Probably one of the most famous quotes about choices, or the lack of, there has ever been. Choice is important, very much so. We want to have choice in our lives; we don’t want to be told what we’re having; we want to choose. That is one of my approaches to learning. I like to give children the choice about how and how much they learn. When I mentioned the theme of this article to two pals, @ICTMagic and @pwallen1985, they both said jokingly: pupils learning – don’t give them a choice! And they’re right, sort of – children, and adults, need to learn, but how can we give them ownership of it?
One of the ways in which I give children the choice or ownership of their learning is during maths – we may be looking at a particular operation: addition; I’d have taught the skills needed and the method, the children will have attempted them on whiteboards or in books then they will choose which level they want to work at. Red if they find it tricky and they want support; amber if they are more secure but aren’t confident enough to try the challenge, and green if they are confident in the method and could even explain it to someone else. The beauty of giving children this choice is that they set themselves on a colour they think they can handle and are more willing to push themselves for a challenge once they feel secure in it. They don’t have to stay in the same colour for the whole lesson. The danger of boxing children into a particular colour is that they may find it too hard and confidence in the method is lost or, worse, a child may underachieve:
“Mr Waldram, can I try the amber questions?”
“No, of course not! You’re in the circles group.”
Straight away, I’ve capped that child’s learning. If children are to truly excel and make progress, we can’t give them a ceiling.
I often finish with a star question too; a question that will normally involve a word problem. I have a secure and an extension – for those that need to, the secure that has to be completed to secure understanding of the objective and an extension for those that worked on green and have achieved beyond the expectations for the lesson. A simple idea, a simple choice, but one which gives children genuine ownership of their learning. They feel more empowered by the fact they have chosen their questions and I believe that a greater understanding comes because of it. This idea is not revolutionary. It’s just simple, yet clever and often missed. Scrap the workbooks and give it a try.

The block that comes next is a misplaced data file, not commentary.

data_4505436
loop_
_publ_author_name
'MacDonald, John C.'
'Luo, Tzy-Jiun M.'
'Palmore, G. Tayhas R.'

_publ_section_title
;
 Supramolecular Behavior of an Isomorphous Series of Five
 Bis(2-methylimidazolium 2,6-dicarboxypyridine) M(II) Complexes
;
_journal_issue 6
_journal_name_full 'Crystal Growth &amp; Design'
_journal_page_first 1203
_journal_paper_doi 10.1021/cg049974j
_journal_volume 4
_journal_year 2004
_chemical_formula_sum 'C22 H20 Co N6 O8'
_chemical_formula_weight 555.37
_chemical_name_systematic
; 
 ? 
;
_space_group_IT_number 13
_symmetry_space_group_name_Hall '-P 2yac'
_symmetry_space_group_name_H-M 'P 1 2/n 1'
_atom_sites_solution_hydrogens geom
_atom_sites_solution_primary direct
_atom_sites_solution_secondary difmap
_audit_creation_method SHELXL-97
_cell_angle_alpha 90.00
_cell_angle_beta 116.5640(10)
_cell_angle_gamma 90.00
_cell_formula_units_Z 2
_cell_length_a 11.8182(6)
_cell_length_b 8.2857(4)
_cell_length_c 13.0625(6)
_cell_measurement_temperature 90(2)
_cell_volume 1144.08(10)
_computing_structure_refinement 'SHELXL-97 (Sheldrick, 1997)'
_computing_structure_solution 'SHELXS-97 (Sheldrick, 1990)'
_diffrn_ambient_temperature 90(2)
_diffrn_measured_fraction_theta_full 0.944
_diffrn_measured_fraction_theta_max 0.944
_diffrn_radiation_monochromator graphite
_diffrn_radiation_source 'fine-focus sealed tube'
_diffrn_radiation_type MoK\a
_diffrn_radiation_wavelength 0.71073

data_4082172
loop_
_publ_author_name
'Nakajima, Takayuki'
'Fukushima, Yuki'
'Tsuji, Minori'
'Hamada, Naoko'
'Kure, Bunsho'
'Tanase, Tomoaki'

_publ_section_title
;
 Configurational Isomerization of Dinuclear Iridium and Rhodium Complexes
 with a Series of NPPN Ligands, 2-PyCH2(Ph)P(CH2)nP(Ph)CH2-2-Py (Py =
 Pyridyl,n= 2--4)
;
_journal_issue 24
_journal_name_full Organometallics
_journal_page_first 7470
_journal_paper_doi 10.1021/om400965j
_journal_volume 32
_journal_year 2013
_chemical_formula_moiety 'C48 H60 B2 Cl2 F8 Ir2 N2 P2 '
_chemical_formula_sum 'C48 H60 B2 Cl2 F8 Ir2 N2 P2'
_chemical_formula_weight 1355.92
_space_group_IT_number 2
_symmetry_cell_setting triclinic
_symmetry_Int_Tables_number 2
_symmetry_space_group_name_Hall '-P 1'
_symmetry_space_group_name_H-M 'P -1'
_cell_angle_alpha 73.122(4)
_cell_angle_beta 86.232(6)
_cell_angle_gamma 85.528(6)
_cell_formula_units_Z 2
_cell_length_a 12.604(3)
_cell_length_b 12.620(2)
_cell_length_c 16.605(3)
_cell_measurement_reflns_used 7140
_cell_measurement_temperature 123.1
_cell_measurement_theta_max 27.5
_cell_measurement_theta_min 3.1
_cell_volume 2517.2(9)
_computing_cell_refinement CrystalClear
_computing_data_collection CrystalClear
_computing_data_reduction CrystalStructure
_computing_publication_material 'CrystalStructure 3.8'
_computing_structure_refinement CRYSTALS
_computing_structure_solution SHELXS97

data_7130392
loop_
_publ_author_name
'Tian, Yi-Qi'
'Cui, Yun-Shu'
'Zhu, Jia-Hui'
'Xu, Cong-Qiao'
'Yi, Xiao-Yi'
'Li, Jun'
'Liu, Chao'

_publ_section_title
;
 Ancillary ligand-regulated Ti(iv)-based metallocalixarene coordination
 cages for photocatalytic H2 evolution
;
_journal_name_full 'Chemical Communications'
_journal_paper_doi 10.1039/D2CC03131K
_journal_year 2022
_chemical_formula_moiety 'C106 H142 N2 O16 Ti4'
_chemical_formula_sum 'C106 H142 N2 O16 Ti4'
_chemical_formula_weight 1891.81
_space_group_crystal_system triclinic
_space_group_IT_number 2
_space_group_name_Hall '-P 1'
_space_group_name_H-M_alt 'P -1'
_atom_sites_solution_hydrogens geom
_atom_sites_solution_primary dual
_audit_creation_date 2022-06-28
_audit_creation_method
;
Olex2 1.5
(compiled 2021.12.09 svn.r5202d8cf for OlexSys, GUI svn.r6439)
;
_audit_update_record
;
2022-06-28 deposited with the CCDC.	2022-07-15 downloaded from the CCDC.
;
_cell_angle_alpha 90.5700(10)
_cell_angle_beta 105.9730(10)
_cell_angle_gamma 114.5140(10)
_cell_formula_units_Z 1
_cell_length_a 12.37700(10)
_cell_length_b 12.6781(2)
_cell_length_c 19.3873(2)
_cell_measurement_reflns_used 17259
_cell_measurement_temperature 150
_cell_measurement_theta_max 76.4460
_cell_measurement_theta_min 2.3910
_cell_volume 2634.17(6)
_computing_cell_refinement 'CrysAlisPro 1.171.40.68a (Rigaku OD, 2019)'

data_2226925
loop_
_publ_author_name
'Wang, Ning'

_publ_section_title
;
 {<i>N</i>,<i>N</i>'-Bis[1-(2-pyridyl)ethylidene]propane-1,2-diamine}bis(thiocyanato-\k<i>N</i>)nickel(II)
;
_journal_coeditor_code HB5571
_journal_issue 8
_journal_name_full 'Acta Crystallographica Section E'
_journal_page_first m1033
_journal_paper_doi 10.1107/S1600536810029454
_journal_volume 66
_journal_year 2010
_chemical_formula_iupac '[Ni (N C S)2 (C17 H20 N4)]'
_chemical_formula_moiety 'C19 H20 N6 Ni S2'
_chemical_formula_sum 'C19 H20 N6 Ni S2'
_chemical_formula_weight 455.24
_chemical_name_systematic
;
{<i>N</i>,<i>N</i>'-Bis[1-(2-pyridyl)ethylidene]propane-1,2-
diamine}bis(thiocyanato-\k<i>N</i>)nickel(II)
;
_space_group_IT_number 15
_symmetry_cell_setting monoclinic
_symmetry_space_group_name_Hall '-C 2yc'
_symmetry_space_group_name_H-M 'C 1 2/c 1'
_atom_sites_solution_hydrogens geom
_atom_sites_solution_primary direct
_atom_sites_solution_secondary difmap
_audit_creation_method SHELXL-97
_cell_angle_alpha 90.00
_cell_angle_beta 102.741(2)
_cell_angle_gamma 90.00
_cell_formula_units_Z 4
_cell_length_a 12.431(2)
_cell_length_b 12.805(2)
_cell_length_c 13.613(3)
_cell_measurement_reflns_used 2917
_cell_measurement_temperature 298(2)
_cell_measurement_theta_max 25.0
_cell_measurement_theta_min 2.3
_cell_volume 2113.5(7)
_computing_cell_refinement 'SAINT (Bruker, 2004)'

Another area where choice works well is through homework. Mark Creasy (@EP3577) is a massive advocate of unhomework – getting the children to be so enthused about learning that they bring in work from home despite nothing being set. I still set homework, but with a twist – a choice. The children are given a grid at the start of the term and they have to choose one piece a week from the maths, English or other column. They also have to choose one piece of digital learning a week. The children really like this, they love the fact that they can decide which piece of work to do first; they love that they can choose which of the pieces they can avoid; they love, once again, that they have ownership of their work. Many of them bring in extra pieces and often complete some of the tasks beyond the expected.
So, are you a teacher that gives your children a choice? If so, I’d love to hear what you do. If not, try one of these ideas, give your children some ownership of their learning. Step back and watch the learning take place.
This article originally appeared in the June 2015 Edition of UKEdMagazine.
Ben Waldram – Dad and Deputy – two incredibly hard, but incredibly rewarding jobs. Ben teaches in the heart of Derbyshire and has had 14 years at the chalkface. Read his blog at benwaldram.wordpress.com and on Twitter at @mrwaldram